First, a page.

CAPE — Gideon Forman — "It comes down to the age-old question of whom you trust. We trust the OCFP's literature review more than we do the PMRA industry-financed studies."

JULY 30, 2005 VOLUME 2 NO. 13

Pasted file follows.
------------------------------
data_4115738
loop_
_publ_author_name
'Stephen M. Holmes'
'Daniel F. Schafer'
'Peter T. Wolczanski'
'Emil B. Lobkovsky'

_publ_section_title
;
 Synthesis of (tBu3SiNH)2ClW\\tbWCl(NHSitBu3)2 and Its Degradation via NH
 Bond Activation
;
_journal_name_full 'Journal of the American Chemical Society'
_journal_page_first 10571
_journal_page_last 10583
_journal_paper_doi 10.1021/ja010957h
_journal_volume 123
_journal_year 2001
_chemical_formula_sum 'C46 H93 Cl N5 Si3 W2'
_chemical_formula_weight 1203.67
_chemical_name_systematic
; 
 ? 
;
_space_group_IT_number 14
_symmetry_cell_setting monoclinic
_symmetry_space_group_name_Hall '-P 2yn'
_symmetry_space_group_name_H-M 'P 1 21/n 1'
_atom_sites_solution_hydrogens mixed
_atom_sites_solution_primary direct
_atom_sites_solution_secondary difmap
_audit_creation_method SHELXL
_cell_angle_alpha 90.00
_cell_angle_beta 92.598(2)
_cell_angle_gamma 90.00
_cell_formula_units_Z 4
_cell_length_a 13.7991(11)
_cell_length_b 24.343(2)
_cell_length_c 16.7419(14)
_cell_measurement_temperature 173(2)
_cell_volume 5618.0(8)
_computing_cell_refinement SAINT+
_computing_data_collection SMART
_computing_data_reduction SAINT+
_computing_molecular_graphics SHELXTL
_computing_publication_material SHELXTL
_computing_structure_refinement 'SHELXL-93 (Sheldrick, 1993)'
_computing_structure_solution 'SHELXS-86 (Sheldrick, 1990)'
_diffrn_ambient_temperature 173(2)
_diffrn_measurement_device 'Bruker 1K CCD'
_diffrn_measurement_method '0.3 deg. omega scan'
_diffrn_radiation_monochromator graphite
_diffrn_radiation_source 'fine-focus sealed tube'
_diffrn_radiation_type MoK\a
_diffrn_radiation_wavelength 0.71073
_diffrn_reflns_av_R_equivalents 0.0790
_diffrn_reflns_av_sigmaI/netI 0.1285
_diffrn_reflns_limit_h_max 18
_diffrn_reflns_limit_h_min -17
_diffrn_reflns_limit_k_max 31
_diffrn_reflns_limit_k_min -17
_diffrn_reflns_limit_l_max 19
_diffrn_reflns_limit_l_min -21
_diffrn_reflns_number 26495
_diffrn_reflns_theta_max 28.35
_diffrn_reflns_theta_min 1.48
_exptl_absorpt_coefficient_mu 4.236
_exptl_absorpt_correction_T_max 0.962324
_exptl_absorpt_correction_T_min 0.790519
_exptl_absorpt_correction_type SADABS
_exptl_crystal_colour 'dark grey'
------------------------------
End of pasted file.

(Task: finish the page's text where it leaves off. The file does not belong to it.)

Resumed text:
Toronto’s pesticide ban — a case of public health vs pretty landscapes Malcontents claim decision makers were led down the weedy garden path By Wendy Banks On a lazy weekend afternoon, couples, families with kids and dogs sprawl amongst the trees in a grassy park in west Toronto. It’s a familiar sight yet something seems out of place — thick patches of dandelion and clover seem to have sprung up everywhere. It’s a far cry from the uninterrupted green of summers before the pesticide ban went into effect. But back then, getting rid of the dandelions meant dousing the soil with the popular herbicide 2,4-D, now linked to a host of health problems including reproductive disorders and childhood leukemia, according to studies examined by Ontario’s College of Family Physicians (OCFP) in a 2004 literature review. Not everyone’s happy about the ban now that the weeds are back with a vengeance. “I don’t know if you’ve been in Toronto lately, but the parks look like crap,” says Debra Conlon, publicist for CropLife, the pesticide industry’s lobbying arm. But it seems that crap is in the eye of the beholder. According to Dr Monica Campbell, PhD, manager of Toronto Public Health’s Environmental Protection Office, an informal 2001 literature review conducted by the city raised red flags about the safety of common lawn and garden pesticides. These concerns were reinforced by the OCFP’s 2004 review. PERVASIVE PROBLEM Both reviews showed links between common pesticides and health issues including reproductive problems, neurological disorders and various cancers. The OCFP’s conclusions were clear: “Given the wide range of commonly used home and garden products associated with health effects, our message to patients should focus on reduction of exposure to all pesticides,” the report says. In response to these findings, city council passed a bylaw prohibiting the use of pesticides for cosmetic purposes in 2003. After a court challenge and an appeal by the pesticide industry, the bylaw was upheld in the Court of Appeals this May. Personal use by homeowners will be phased out starting this September, after which unauthorized pesticide use will be punishable by fines of over $200. Ms Conlon is unimpressed by both the OCFP’s literature review and the ban. “The literature review doesn’t take into account the role that Health Canada plays in regulating pesticides,” she says. “It’s not a case of putting in an application and getting your product registered. It takes skids of data, which take years to produce, and then they’ll register it if it causes no unacceptable risk to human health and the environment.” MISUSE IN MUNICIPALITIES But for Dr Campbell, neither Health Canada’s registration process nor provincial regulations address issues that come up on a municipal level. “In Toronto, there was no protective legislation to restrict pesticide use by the general population. That’s a concern, because we’ve observed a lot of inadvertent overuse of pesticides.” Gideon Forman, the executive director of the Canadian Association of Physicians for the Environment, also disagrees that Health Canada’s regulatory process provides sufficient protection. “When pesticide manufacturers apply for registration,” he says, “they pay the Pest Management Regulatory Agency [PMRA] a registration fee — so the government regulatory body is funded in part by the industry. Government agencies become more and more dependent on industry dollars, so there’s an obvious conflict of interest.” He also questions their research. “It comes down to the age-old question of whom you trust. We trust the OCFP’s literature review more than we do the PMRA industry-financed studies.”

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